This relic dam serves no purpose other than to block fish passage and damage the ecology of Third Herring Brook. North and South Rivers Watershed Association has partnered with the dam’s owners, the Cardinal Cushing Center to remove this dam. Other partners include Greater Boston TU and The Sea-Run Brook Trout Coalition.
The cormorant swims upstream past the canoe launch on the Indian Head River, occasionally poking his head beneath the river’s slick surface as he paddles by me. Upon reaching the bend some fifty yards up current, he turns and allows the flow to carry him back past where I’m standing at the ramp. Then he turns and repeats his upstream search. We’re here, the cormorant and I, for the same reason. We’re looking for trout. To be more precise, we’re waiting for trout. The hatchery truck hasn’t arrived yet, but we remember that at this time last year the river was full of trout.
The annual trout migration, via state owned tank trucks, has been delayed by a long winter and a late spring. The cormorant and I have been conditioned to arrive at the river at about this time every year with the expectation of finding a stream full of fat, flaccid trout that we can easily catch and eat. So we are disappointed to find that the trout haven’t arrived.
The cormorant looks bizarrely out of place so far from the sea. With his serpentine neck and large size, he clearly has the appearance of an open water predator. And that is the usual habitat of his clan, except during the early spring when cormorants key in on the arrival of hatchery trout to our coastal streams.
The cormorants have the trout stocking schedule and locations down pretty well. And they pass their knowledge along to younger generations of cormorants so that there is a never ending supply of cormorants available to take advantage of the state’s largess – or more correctly – our largess, because we licensed anglers have paid for those trout.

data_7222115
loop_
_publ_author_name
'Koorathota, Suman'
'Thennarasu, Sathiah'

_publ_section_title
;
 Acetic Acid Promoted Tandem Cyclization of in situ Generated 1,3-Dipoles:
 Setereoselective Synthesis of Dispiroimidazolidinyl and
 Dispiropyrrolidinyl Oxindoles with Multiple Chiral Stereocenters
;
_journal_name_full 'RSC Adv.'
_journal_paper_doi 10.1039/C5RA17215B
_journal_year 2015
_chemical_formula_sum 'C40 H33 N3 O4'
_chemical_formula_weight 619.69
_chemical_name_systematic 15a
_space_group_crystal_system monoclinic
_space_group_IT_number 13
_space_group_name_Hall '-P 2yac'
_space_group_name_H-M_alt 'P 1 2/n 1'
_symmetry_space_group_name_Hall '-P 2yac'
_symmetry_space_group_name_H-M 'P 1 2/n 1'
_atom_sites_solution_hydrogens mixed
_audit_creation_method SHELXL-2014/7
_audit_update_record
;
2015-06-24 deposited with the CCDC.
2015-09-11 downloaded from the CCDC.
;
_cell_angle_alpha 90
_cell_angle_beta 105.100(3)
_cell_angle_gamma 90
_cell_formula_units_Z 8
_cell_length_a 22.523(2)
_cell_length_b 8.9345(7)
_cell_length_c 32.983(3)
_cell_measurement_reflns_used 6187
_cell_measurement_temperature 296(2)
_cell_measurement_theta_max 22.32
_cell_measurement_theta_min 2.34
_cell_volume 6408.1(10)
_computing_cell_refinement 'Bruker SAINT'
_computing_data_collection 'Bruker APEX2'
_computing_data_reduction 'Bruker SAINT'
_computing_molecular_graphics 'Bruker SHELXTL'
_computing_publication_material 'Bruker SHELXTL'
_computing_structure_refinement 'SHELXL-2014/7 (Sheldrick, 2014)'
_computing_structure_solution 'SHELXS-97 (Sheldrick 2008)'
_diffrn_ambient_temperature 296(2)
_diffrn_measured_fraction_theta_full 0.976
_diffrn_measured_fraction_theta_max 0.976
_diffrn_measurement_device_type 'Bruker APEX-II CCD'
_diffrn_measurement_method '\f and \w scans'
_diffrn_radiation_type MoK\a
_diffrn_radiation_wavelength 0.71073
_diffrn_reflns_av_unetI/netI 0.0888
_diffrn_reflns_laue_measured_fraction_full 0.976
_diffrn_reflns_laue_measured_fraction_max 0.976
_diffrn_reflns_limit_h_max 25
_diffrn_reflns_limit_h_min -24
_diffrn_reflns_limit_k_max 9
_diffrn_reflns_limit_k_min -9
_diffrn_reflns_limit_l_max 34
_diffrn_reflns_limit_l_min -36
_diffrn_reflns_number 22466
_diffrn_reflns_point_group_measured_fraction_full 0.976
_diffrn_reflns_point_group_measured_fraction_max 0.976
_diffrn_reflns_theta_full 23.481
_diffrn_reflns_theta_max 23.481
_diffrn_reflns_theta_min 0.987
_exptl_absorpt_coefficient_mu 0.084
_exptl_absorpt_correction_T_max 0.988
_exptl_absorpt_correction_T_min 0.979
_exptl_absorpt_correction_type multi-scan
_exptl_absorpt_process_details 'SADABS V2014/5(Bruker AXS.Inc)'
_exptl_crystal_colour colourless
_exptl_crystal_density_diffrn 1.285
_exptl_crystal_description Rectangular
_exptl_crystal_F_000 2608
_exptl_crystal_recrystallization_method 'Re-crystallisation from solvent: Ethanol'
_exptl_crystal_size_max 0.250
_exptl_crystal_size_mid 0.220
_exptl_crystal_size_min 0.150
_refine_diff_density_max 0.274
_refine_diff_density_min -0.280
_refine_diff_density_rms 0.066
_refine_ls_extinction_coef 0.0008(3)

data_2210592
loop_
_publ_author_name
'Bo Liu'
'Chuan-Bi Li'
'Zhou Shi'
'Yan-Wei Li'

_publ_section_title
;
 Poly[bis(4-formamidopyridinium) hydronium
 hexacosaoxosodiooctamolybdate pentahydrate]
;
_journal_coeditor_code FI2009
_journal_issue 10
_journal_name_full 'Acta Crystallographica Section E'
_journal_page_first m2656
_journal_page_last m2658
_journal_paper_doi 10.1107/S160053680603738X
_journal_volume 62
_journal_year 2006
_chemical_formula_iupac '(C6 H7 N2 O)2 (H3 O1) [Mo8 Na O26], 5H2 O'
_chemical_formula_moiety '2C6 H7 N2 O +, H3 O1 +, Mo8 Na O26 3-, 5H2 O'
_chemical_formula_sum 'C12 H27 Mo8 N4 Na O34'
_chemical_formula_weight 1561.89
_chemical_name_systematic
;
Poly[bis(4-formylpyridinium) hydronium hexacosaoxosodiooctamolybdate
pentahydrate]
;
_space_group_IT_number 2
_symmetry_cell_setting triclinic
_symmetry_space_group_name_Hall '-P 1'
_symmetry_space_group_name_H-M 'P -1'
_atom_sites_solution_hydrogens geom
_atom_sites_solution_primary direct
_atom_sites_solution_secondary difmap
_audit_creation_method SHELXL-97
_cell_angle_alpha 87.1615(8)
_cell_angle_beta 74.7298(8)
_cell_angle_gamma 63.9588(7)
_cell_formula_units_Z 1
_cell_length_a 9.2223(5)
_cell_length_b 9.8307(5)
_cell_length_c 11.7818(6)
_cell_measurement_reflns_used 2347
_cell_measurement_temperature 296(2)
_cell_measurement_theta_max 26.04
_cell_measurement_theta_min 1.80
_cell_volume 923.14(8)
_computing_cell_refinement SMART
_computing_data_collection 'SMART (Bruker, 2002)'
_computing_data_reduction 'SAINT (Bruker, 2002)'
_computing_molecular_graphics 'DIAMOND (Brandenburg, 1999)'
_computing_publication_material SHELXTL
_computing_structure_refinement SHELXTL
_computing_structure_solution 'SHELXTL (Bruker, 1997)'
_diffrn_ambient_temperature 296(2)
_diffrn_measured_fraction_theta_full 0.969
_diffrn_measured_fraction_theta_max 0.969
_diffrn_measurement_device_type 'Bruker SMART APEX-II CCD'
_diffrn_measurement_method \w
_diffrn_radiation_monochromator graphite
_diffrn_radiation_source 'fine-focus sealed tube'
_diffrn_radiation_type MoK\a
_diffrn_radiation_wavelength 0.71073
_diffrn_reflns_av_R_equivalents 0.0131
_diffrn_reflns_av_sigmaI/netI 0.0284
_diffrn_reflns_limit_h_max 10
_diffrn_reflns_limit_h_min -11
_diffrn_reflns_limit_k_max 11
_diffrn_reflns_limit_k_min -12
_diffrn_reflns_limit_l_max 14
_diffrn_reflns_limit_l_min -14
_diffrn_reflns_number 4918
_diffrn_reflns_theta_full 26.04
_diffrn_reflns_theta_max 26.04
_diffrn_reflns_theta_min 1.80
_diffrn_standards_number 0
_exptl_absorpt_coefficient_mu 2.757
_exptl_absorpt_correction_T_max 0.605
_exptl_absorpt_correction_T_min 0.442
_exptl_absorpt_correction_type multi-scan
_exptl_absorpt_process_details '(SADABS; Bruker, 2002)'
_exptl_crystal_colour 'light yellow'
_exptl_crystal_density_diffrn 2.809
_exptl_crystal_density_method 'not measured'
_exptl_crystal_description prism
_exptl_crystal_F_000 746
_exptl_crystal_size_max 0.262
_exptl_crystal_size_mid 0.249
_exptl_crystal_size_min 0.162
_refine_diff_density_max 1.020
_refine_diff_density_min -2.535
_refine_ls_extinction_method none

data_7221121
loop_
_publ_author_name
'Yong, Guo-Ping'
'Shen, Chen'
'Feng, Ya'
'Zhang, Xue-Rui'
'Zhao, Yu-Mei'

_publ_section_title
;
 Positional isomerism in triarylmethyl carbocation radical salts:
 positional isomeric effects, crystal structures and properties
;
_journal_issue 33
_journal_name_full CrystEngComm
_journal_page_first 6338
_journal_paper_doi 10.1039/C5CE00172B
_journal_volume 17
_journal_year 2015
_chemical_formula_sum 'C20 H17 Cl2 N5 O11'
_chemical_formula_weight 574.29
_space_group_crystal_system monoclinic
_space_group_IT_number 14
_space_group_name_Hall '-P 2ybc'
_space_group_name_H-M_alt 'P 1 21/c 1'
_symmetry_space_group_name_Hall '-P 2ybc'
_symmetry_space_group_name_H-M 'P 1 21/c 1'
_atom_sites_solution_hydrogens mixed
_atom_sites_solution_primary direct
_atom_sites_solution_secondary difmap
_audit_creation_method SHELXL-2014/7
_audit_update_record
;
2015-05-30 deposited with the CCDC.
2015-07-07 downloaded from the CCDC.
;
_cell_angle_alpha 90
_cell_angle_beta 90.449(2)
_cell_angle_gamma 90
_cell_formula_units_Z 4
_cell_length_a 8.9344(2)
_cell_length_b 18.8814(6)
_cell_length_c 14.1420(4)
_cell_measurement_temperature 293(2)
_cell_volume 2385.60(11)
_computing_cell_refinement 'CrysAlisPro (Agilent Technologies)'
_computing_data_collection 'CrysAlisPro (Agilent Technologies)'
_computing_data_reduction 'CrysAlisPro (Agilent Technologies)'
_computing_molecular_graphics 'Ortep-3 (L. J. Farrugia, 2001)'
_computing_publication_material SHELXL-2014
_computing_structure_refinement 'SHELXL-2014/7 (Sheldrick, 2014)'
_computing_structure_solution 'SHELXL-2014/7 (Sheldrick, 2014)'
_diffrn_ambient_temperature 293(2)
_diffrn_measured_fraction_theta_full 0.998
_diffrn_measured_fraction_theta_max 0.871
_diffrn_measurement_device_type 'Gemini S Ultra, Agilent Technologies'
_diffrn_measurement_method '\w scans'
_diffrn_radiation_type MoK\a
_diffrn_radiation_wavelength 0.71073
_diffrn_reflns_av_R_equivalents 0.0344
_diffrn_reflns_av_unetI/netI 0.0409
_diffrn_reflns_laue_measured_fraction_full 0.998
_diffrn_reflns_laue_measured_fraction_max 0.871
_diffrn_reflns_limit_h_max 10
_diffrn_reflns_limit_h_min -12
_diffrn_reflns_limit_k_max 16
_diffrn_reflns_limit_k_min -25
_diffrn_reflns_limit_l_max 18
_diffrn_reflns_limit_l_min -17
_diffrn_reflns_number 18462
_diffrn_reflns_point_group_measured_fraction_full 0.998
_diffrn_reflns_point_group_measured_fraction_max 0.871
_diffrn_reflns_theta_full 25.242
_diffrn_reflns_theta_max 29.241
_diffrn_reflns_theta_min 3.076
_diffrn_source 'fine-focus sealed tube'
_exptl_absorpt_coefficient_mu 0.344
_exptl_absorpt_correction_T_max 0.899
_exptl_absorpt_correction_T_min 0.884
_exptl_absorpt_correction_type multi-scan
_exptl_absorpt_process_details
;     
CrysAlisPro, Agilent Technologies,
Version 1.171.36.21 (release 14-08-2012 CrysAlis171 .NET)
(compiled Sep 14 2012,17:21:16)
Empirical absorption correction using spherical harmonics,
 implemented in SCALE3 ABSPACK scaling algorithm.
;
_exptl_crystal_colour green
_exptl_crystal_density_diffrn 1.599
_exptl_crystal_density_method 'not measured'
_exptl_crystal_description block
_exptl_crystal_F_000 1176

Small millponds that get stocked are popular feeding stations for cormorants. Having silted in over the centuries, they are shallow and confining and trapped by the dam the trout find it hard to escape. Over the course of the spring season, some of these impoundments may take on the aspect of a cormorant Opening Day celebration.
Naturally, we anglers don’t appreciate the cormorants competing with us for the trout that we’ve bought, but there’s not much that we can do about it, because as numerous and ubiquitous as they are, cormorants remain a protected species. So we’re forced to reluctantly share with the cormorants, much like little kids forced to share a lunch at recess. We can take some comfort (but not much) from the knowledge that all of the trout that we’ve bought, but can’t catch, are only going to croak when our degraded river heats up into the high eighties by the end of June. So the cormorants may as well take the surplus, if there should happen to be any. Which brings us to a point where we might be forced to examine just what the hell is really going on.